Stephanie Brinez, VG21, and her colleagues form the Miami Bat Lab, which works to conserve urban bat populations
In an urban area like Miami, bats don’t have a lot of natural areas to roost, says Stephanie Brinez, VG21, an endangered species interventions specialist for Bat Conservation International (BCI). Luckily for the flying mammals, a couple of key factors are working in their favor.
First, Zoo Miami is located next to a habitat that bats love: the Pine Rocklands, with a lake and an open area that provide foraging spaces. Second, the zoo has partnered with the global nonprofit BCI to form the Miami Bat Lab, under whose mandate Brinez and colleagues are working to save the Florida bonneted bat from extinction. This particular bat has been listed as endangered by the U.S. Fish and Wildlife Service since 2013, and its populations in urban areas have been especially vulnerable to commercial and residential development.
“We set up specially designed bat houses on poles at the zoo, some next to the lake and others near the Pine Rocklands,” Brinez said, referring to an area of pine trees, some with cavities making them bat-ready, growing over limestone. It’s a uniquely south Florida habitat that bonneted bats prefer but that has been decimated by development and hurricanes and is now considered critically imperiled.
“Many houses had bats move in right away,” Brinez said. The hurricane-resistance structures have separate interior chambers, allowing the bats to move to cooler rooms depending on the angle of the sun—an important feature as climate change leads to extreme temperatures.
Living Under a Microscope
In addition to providing habitat, the houses help the Bat Lab team monitor overall bat health. The researchers set up cone-shaped nets under the houses to catch guano, or bat poop, which the scientists collect weekly and send to a lab for DNA testing. From the results, researchers learn what the bats are eating and how the animals’ diet differs from that of bats in other environments.
“Usually, people are worried about bats spreading diseases, and while bats are known to carry viruses, the risk of infection to humans is very low. The guano is harmless unless it's in giant amounts that would only be found in caves.”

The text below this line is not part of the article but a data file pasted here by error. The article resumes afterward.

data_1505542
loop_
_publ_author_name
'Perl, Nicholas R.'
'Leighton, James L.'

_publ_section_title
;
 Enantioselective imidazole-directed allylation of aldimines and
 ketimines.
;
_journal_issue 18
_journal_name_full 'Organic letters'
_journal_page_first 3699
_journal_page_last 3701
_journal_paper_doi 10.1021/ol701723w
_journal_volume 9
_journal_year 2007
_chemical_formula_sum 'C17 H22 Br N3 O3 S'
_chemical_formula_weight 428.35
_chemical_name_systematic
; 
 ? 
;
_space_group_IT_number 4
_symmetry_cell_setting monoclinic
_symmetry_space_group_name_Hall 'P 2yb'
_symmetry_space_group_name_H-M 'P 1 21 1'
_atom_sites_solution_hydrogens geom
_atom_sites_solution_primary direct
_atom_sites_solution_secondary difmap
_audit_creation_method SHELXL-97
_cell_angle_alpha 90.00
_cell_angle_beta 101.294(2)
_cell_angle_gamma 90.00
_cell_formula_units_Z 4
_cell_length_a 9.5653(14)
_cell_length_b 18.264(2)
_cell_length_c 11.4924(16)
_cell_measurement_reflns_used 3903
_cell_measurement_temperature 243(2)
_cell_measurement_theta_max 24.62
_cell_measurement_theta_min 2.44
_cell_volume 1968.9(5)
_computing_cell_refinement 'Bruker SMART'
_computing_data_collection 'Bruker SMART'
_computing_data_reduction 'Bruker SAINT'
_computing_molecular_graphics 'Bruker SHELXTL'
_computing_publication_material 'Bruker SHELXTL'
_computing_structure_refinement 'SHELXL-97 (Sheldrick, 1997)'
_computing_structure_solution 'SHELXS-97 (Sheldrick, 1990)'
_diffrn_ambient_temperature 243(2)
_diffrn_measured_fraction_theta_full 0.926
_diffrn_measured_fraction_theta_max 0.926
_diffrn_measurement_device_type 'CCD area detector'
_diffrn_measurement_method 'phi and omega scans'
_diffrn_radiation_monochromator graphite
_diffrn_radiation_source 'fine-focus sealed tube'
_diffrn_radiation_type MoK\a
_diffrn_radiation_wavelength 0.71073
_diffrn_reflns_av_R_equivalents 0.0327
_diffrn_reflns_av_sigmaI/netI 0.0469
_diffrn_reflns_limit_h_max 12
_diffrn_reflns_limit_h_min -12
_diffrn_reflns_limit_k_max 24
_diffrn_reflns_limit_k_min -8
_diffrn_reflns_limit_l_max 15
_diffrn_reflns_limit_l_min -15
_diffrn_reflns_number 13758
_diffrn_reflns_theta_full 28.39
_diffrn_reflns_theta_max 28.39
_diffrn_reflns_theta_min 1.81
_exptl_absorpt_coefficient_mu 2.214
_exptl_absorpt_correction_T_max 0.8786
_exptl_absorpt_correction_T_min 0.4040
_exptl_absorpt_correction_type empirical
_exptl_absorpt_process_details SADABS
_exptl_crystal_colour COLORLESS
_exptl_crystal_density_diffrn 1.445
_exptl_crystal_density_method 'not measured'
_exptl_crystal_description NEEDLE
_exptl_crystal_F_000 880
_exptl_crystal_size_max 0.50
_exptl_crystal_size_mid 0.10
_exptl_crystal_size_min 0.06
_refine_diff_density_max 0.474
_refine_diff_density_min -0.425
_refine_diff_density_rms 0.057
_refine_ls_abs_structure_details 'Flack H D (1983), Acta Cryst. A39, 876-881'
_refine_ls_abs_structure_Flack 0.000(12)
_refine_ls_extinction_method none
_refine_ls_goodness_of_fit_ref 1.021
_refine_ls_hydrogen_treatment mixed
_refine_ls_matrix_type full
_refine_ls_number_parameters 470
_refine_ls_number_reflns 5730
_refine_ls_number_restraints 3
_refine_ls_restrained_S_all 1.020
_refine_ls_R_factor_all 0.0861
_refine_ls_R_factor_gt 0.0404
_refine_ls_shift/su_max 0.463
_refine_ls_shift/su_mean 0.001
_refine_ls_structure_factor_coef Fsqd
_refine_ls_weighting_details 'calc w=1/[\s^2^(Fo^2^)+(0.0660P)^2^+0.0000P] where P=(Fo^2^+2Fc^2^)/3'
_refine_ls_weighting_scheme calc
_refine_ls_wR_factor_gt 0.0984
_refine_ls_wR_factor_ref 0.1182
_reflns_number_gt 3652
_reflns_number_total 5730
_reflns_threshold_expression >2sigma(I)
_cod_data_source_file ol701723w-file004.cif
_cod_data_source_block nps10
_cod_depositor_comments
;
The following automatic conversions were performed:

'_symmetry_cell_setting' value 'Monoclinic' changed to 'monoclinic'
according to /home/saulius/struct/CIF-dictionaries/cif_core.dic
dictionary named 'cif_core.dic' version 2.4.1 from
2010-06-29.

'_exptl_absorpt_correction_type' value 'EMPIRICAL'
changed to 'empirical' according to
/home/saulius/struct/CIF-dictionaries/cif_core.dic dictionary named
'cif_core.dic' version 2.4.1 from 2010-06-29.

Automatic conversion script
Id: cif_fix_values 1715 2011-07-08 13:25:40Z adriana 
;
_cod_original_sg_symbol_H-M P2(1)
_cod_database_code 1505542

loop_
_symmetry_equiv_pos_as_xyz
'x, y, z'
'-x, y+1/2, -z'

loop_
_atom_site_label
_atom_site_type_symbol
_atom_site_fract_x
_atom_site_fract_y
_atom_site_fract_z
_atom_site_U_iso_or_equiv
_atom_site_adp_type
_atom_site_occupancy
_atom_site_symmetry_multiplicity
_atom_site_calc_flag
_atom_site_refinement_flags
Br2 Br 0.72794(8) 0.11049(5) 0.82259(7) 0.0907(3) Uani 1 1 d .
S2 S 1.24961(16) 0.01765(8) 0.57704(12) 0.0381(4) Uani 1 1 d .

Researchers also can observe the bats, thanks to long poles equipped with cameras that they extend up to the bat houses to count the population. Motion-activated cameras capture photos of bat life, including shots of the animals entering and exiting the houses.
Brinez and her colleagues use a third method of examination, as well: acoustic monitors. Because Florida bonneted bats typically fly above the tree canopy, each of the sound detectors—six on zoo property and over a dozen more across Miami Dade County—must be positioned at least 12 feet off the ground, preferably on poles in open areas or on building exteriors, as foliage can muffle or block bat sounds from reaching the microphones.
“Bats usually make higher-frequency sounds than what the human ear can pick up, but the Florida bonneted bat has a lower-frequency call,” said Brinez, who first conducted acoustic bat monitoring as an undergrad at Florida Atlantic University before interning for the U.S. Fish and Wildlife Service in California and receiving her master’s in conservation medicine from Cummings School of Veterinary Medicine at Tufts. That lower frequency makes bonneted bats identifiable, but it also means the monitors record a lot of background noise. To pinpoint the bonneted bat call, researchers run the recordings through specialized software then manually vet the audio.
Brinez analyzes data from both the acoustic monitors and the cameras to track types of species present, to update population figures, and to look for increased bat activity. Higher activity indicates that bats are using the resources in a particular area—important in identifying potential land to preserve, she said. Over time, long-term analysis allows researchers to identify changes in behavior patterns, providing clues to how bats are responding to factors such as disease, urban development, climate change, and hurricanes.
Bat Origin Story
Brinez first saw a bat when she was a child, spending the summer with family in Colombia. When a lone bat flew inside, “everyone was freaking out, and I was afraid they were going to kill it,” she recalled. “But I’m the type of person who won’t even kill a spider in my house. So I went and caught the bat and let it go outside.”
She’s still a bat advocate. Putting a positive spin on the oft-maligned creatures is a big part of Brinez’s job for BCI, and she often speaks with community members who may not welcome winged neighbors.
“Most importantly, we tell people that bats aren’t dangerous,” she said. “Usually, people are worried about bats spreading diseases, and while bats are known to carry viruses, the risk of infection to humans is very low. The guano is harmless unless it's in giant amounts that would only be found in caves.”
What’s more, Brinez said, bats can eat up to two-thirds their weight in insects over the course of a single night. In mosquito-rich Florida, that’s a major selling point. “If you don't like flying insects, then the bat is your animal!”